Let’s talk neurology. There is some evidence that early and sustained cannabis use can affect attention span. In a 1999 study, adolescent cannabis users (those who started before age 15) underperformed on tests of attention, learning, and memory. Researchers found evidence of reduced motivation in adolescent cannabis users, and that those who used cannabis early “demonstrated poorer performance on tasks of sustained attention, impulse control, and executive functioning.” Researchers also found that subjects who started using cannabis before the age of 15 showed significant impairment in reaction times, whereas users who abstained until after the age of 15 were not affected. 7

Despite concerns about cannabis and cognition, a 2021 review of the evidence found little connection between early cannabis use and negative effects on brain development. This conundrum is best captured in this quote from a 2014 study, Effects of Cannabis on the Adolescent Brain: “There have been considerable additions to the literature over the last decade, yet the degree of impairment related to marijuana use in adolescence remains inconclusive.” 8 9

On a related note, a 2020 study looked at hundreds of pairs of twins, in which one used cannabis and the other didn’t, and concluded that cannabis use doesn’t seem to cause cognitive decline, or correlate with other negative outcomes. The authors of the study postulated that other factors (likely social or environmental) were the cause of a predisposition to a drop in IQ or to using cannabis, rather than the cannabis exposure causing a cognitive decline. 10

Does consuming cannabis during pregnancy and lactation affect fetal growth? 

Research on substance use during pregnancy and lactation is notoriously scarce, and it’s easy to understand why – it’s just too risky to intentionally expose mother and baby to potentially dangerous substances, even for the sake of science. And of course this is even more taboo when it comes to mind-altering substances like cannabis. Pregnant and nursing women are usually advised by healthcare providers not to use cannabis at all. Is this because we know it’s detrimental, or because we just don’t know enough?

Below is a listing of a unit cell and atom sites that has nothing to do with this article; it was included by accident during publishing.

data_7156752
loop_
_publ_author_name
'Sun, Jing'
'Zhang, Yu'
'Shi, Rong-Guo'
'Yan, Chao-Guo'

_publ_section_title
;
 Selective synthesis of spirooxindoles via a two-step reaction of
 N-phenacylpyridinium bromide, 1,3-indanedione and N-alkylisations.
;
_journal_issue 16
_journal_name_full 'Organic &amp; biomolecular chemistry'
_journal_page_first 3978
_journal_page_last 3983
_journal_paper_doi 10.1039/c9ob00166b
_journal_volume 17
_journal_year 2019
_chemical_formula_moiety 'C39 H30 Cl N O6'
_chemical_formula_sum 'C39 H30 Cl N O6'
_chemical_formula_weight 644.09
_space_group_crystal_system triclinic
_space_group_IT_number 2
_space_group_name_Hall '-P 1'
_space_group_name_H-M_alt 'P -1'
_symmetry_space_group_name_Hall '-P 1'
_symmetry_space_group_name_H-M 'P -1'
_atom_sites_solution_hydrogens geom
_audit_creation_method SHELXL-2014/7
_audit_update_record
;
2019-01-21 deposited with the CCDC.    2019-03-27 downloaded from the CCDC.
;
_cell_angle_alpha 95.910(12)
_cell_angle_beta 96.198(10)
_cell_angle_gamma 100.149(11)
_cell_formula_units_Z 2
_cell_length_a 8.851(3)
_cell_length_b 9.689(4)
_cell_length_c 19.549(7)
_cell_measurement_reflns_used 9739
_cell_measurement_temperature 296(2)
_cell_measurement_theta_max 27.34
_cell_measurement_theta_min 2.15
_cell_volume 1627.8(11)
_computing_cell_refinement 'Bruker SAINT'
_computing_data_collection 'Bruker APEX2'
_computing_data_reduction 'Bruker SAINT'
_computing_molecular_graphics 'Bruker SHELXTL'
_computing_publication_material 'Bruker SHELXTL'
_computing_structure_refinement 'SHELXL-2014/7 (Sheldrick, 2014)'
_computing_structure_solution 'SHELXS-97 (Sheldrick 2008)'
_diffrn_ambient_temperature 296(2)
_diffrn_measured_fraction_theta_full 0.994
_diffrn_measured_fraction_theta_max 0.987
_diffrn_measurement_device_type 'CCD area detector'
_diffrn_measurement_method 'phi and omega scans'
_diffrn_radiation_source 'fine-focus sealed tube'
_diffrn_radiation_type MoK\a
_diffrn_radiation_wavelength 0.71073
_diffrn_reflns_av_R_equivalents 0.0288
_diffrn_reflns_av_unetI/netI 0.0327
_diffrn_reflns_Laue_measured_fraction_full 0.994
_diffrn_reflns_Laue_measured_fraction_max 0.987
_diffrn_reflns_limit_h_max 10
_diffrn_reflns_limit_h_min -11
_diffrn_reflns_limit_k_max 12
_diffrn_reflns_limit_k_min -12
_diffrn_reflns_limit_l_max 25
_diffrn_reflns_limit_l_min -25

As discussed, the ECS is integral to creating a healthy environment for the fetus during early pregnancy, playing a significant role in the development of the embryo, its implantation in the womb, the development of the placenta, and the formation of the brain and organ tissue. CB1 receptors appear from as early as 14 weeks gestation. The fact that THC binds with important cannabinoid receptors in the brain, and the fact that THC can pass from the mother through the placenta to the developing fetus indeed raises questions about the safety of exposing an unborn baby to THC. 11

An 2020 international study published followed 5,610 pregnant women with low risk pregnancies and found that mothers who consumed cannabis gave birth to smaller babies. Women who consumed cannabis after week 15 of the pregnancy gave birth to babies with a mean weight of 2.93kg, compared with women who had never used cannabis, who birthed babies with a mean weight of 3.41kg. Women who used cannabis no more than once a week, which is classified as moderate use, did not show this low birth weight effect, giving birth to babies with an average weight of 3.39kg. 12

The study also revealed other findings regarding baby size. Women who were using cannabis at 15 weeks gave birth to shorter babies with smaller head circumferences, who tended to be born earlier. And while smaller babies might sound a little easier to birth, reduced birth weight and size is considered by experts to be a negative neonatal outcome.